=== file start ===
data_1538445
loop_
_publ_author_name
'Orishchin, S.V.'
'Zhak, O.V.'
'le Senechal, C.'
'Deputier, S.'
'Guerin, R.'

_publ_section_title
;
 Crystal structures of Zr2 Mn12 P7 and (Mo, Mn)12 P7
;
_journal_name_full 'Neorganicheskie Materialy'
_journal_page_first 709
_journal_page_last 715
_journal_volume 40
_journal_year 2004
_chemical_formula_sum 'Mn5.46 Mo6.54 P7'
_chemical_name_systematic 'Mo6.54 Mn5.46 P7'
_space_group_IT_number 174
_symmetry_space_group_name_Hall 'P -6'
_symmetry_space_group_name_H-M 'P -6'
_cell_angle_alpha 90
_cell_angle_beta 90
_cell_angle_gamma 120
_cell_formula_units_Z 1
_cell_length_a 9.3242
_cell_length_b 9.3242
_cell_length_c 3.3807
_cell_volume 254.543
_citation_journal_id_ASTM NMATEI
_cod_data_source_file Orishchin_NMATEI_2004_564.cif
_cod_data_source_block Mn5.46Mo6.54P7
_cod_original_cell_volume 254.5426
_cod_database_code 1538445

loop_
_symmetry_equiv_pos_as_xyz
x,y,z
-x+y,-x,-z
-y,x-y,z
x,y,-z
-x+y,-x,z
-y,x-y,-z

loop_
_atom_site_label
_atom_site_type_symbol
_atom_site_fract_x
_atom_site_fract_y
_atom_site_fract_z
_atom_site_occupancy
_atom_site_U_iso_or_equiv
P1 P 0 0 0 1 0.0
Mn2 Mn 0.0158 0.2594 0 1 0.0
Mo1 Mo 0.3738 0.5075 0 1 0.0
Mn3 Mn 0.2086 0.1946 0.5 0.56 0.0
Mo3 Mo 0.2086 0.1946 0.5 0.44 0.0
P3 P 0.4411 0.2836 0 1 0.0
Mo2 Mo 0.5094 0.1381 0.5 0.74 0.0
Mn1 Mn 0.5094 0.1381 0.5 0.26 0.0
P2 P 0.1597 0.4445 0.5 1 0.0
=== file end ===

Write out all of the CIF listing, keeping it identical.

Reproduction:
data_1538445
loop_
_publ_author_name
'Orishchin, S.V.'
'Zhak, O.V.'
'le Senechal, C.'
'Deputier, S.'
'Guerin, R.'

_publ_section_title
;
 Crystal structures of Zr2 Mn12 P7 and (Mo, Mn)12 P7
;
_journal_name_full 'Neorganicheskie Materialy'
_journal_page_first 709
_journal_page_last 715
_journal_volume 40
_journal_year 2004
_chemical_formula_sum 'Mn5.46 Mo6.54 P7'
_chemical_name_systematic 'Mo6.54 Mn5.46 P7'
_space_group_IT_number 174
_symmetry_space_group_name_Hall 'P -6'
_symmetry_space_group_name_H-M 'P -6'
_cell_angle_alpha 90
_cell_angle_beta 90
_cell_angle_gamma 120
_cell_formula_units_Z 1
_cell_length_a 9.3242
_cell_length_b 9.3242
_cell_length_c 3.3807
_cell_volume 254.543
_citation_journal_id_ASTM NMATEI
_cod_data_source_file Orishchin_NMATEI_2004_564.cif
_cod_data_source_block Mn5.46Mo6.54P7
_cod_original_cell_volume 254.5426
_cod_database_code 1538445

loop_
_symmetry_equiv_pos_as_xyz
x,y,z
-x+y,-x,-z
-y,x-y,z
x,y,-z
-x+y,-x,z
-y,x-y,-z

loop_
_atom_site_label
_atom_site_type_symbol
_atom_site_fract_x
_atom_site_fract_y
_atom_site_fract_z
_atom_site_occupancy
_atom_site_U_iso_or_equiv
P1 P 0 0 0 1 0.0
Mn2 Mn 0.0158 0.2594 0 1 0.0
Mo1 Mo 0.3738 0.5075 0 1 0.0
Mn3 Mn 0.2086 0.1946 0.5 0.56 0.0
Mo3 Mo 0.2086 0.1946 0.5 0.44 0.0
P3 P 0.4411 0.2836 0 1 0.0
Mo2 Mo 0.5094 0.1381 0.5 0.74 0.0
Mn1 Mn 0.5094 0.1381 0.5 0.26 0.0
P2 P 0.1597 0.4445 0.5 1 0.0